Now in the hands of the Landmark Trust, Astley Castle is undergoing restoration.
Ruins of a country house, surrounded by a moat and defensive wall. Originally a 13th and 14th century fortified house, licenced in 1266, it was altered in the 15th to 17th centuries and remodelled as a country house circa 1820. The bridge, gatehouse and curtain walls are 13th to 14th century.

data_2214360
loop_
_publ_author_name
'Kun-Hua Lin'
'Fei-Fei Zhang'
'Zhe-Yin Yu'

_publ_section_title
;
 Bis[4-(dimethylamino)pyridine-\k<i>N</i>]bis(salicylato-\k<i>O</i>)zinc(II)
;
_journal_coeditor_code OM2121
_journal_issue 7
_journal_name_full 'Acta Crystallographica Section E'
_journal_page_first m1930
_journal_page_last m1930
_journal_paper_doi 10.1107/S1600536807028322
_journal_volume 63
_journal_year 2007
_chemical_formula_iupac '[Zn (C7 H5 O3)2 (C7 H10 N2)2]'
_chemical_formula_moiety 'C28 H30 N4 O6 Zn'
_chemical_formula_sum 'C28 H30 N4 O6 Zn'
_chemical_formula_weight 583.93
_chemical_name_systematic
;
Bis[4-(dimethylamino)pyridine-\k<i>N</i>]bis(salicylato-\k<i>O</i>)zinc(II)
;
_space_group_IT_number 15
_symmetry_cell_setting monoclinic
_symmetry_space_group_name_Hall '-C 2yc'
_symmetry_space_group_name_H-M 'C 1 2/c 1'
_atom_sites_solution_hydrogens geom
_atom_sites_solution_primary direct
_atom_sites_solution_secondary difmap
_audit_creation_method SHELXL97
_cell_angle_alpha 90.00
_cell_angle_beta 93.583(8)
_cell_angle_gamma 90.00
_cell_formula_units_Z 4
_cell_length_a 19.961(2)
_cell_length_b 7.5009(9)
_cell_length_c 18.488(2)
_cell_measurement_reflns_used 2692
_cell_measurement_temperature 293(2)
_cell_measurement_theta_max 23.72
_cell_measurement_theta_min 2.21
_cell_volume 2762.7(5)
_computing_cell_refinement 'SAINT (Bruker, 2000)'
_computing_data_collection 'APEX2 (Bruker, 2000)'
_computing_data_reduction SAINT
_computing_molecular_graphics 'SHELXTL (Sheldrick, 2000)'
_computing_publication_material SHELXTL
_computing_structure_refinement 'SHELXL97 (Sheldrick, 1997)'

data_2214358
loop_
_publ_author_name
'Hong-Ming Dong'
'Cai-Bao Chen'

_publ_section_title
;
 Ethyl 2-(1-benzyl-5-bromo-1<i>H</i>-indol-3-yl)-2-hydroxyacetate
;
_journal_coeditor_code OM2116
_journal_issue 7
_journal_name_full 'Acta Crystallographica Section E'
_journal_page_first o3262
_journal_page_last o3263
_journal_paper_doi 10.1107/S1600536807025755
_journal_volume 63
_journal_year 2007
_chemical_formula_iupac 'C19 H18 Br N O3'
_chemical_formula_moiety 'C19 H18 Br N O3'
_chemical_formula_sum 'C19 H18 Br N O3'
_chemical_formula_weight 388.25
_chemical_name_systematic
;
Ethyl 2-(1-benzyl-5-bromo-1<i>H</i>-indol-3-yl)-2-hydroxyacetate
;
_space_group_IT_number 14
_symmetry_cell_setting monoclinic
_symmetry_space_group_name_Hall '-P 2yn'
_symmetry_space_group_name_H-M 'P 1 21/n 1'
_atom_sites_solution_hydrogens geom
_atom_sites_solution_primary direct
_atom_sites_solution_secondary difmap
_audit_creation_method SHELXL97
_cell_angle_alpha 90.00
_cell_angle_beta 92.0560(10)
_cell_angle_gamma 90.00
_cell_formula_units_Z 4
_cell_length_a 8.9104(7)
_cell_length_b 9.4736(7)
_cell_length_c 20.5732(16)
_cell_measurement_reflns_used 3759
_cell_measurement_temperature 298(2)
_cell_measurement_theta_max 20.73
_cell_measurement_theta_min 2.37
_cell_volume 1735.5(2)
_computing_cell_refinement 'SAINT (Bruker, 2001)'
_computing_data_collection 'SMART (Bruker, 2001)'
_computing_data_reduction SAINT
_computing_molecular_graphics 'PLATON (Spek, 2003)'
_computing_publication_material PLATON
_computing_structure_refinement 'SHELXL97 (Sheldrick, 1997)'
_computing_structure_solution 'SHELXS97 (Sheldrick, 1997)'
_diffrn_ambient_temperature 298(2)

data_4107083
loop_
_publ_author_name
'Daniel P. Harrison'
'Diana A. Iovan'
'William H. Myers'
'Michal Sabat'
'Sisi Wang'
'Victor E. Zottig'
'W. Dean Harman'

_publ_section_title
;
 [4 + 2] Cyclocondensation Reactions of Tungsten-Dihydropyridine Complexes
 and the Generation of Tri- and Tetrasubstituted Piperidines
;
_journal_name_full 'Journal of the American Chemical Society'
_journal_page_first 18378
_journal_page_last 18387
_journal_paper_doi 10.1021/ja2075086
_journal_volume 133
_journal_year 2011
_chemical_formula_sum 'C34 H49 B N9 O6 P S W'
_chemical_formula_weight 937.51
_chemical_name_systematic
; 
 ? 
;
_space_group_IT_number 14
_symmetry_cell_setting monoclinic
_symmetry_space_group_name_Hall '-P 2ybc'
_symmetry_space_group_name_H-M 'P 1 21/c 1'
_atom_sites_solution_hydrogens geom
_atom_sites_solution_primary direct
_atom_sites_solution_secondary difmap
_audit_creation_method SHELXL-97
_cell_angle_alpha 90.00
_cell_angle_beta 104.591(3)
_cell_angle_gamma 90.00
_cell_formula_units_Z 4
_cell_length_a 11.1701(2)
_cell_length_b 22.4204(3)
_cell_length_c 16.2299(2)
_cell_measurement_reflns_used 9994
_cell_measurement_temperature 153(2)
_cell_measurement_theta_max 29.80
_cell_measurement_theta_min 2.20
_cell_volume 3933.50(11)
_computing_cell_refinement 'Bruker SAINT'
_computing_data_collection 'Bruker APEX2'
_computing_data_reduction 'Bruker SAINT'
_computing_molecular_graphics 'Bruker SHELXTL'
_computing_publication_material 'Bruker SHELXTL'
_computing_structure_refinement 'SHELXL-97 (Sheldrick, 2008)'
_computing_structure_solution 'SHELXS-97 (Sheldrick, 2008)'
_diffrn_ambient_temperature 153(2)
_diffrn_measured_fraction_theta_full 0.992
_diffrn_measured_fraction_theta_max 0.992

The existing castle is probably not older in date than Queen Mary’s reign. The entrance into the court is by a stone bridge with embattled parapets, and a similar crenellated parapet runs along the top of the building, which is a plain square block with heavy mullioned windows, the rooms cold and gloomy as in most of the sixteenth-century structures. On the staircase are still kept the writing table and chair found in an old oak tree in which the Duke of Suffolk hid after the failure of the Kentish rising under Wyatt. (Castles Of England, Sir James D. Mackenzie, 1896)
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